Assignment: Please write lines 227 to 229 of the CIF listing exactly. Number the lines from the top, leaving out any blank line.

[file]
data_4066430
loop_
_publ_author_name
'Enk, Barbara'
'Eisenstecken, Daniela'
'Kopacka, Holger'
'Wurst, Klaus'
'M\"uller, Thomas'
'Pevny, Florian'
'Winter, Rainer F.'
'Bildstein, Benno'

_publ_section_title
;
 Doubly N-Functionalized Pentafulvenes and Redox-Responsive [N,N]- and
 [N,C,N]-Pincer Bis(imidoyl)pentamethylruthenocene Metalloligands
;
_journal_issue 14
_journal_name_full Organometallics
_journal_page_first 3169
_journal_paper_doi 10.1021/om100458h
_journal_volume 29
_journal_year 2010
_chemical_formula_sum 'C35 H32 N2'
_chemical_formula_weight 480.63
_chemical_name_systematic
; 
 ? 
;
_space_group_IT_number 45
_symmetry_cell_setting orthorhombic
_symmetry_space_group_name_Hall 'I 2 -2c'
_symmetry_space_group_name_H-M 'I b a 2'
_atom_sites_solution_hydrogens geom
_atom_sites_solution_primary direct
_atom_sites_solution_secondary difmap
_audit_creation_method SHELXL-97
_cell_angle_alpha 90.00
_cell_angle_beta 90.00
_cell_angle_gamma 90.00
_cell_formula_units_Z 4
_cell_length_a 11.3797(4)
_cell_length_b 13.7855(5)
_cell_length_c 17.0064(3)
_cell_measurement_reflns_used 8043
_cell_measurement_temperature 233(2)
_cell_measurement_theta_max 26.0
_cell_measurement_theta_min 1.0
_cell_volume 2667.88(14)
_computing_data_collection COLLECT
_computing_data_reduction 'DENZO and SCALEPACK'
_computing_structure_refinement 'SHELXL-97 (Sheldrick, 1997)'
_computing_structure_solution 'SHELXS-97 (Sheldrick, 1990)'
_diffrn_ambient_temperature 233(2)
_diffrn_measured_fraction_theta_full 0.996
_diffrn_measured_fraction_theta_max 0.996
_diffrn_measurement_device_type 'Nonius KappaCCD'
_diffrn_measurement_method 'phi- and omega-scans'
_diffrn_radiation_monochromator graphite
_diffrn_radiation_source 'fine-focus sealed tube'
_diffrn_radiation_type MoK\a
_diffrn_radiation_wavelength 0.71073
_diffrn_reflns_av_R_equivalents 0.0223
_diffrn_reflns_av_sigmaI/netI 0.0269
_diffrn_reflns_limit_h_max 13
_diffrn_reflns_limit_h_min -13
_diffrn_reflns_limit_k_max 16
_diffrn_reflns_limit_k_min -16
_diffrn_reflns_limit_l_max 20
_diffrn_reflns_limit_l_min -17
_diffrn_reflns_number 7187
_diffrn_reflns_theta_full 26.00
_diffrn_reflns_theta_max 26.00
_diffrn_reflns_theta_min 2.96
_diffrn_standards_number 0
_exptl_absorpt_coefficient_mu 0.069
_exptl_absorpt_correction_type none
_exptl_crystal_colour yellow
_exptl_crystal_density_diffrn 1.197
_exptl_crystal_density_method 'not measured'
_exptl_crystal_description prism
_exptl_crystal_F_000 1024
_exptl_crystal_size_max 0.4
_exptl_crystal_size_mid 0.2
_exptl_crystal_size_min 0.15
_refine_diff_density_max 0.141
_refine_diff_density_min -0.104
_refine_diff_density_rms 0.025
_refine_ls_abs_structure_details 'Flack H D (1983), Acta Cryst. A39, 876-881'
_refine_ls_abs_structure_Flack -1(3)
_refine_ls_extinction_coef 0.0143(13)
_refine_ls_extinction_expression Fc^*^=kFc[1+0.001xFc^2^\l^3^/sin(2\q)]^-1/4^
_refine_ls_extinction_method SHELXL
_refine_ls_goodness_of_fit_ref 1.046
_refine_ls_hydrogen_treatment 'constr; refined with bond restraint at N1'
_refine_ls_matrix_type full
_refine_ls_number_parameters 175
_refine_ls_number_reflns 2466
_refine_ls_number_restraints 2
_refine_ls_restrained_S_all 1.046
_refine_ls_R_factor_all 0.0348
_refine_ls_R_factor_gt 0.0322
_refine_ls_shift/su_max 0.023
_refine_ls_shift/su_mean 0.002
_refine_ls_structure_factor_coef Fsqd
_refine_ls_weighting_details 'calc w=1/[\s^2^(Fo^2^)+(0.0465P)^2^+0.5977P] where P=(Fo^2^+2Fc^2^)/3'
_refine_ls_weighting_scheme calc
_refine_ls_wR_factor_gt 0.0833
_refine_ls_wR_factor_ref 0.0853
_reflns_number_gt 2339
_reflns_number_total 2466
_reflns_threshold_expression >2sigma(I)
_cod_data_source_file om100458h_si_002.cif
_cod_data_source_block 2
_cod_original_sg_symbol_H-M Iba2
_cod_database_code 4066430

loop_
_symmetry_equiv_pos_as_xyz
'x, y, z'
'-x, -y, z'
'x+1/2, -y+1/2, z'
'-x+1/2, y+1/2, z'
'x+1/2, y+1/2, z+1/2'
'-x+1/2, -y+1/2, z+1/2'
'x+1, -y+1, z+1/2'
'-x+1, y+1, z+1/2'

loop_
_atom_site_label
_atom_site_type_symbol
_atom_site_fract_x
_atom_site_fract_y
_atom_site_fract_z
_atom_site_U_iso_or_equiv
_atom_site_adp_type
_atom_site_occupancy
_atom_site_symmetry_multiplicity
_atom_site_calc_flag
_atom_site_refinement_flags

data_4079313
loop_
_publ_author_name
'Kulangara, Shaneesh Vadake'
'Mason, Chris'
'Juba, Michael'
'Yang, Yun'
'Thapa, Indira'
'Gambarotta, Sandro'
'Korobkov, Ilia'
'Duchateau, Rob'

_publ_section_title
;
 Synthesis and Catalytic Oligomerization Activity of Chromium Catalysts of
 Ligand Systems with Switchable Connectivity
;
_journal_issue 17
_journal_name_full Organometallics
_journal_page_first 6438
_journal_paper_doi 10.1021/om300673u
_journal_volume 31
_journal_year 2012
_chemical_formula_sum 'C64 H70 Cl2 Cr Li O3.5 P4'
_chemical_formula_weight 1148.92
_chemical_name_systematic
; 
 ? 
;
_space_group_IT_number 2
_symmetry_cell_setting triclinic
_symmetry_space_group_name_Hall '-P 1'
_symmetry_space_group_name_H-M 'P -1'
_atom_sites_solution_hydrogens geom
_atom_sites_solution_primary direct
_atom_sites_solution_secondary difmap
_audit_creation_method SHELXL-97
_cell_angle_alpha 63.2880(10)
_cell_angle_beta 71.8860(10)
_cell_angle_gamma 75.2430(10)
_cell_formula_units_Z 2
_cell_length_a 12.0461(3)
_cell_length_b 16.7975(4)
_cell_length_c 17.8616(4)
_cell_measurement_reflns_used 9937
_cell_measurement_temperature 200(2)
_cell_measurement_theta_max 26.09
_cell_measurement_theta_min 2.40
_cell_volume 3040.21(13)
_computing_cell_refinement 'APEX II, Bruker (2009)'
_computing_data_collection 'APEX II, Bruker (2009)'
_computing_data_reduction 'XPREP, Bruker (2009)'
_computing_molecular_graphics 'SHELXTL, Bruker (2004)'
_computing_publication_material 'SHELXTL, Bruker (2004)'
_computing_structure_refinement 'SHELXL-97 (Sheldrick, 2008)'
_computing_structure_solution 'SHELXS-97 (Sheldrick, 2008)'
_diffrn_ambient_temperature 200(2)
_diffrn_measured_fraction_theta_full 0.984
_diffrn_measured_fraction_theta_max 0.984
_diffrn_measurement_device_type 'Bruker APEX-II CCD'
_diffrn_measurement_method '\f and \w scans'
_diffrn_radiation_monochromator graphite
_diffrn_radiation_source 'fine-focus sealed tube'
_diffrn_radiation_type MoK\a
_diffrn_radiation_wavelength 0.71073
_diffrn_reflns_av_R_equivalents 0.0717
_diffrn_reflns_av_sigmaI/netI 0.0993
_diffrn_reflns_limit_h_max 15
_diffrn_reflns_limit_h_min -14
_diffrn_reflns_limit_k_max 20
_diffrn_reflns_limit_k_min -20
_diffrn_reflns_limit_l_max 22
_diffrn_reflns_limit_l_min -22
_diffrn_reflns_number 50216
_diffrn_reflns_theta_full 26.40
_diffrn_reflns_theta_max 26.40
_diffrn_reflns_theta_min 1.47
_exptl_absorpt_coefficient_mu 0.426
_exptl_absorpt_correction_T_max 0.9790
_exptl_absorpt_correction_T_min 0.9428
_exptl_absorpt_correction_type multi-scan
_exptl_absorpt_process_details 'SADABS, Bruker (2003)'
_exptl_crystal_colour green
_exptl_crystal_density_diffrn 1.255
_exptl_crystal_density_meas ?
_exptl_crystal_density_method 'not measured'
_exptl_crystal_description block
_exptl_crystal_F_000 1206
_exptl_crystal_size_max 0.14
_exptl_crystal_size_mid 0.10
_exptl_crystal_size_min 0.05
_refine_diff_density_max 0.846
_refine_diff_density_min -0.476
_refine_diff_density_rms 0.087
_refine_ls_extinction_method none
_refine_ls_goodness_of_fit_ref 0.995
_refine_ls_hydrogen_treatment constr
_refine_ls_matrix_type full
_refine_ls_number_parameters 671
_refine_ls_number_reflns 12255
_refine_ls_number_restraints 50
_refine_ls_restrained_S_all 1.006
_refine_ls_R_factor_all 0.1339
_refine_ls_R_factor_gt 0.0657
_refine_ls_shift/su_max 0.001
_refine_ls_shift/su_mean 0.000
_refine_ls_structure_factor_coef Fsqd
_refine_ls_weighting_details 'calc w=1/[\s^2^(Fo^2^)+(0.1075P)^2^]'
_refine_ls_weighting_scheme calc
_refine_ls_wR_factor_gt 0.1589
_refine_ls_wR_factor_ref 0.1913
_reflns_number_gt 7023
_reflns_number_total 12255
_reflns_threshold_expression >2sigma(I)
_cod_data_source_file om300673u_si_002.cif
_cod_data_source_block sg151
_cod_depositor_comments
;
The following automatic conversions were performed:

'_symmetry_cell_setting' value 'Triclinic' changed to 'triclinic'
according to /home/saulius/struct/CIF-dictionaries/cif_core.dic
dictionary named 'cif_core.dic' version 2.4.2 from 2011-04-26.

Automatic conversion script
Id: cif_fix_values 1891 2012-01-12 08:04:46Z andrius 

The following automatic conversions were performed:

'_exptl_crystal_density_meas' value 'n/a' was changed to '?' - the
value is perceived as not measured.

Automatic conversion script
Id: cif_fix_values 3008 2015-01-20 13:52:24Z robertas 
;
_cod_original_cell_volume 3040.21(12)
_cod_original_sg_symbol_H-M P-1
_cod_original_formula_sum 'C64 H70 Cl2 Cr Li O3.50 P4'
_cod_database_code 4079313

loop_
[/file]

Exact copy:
_exptl_crystal_size_min 0.05
_refine_diff_density_max 0.846
_refine_diff_density_min -0.476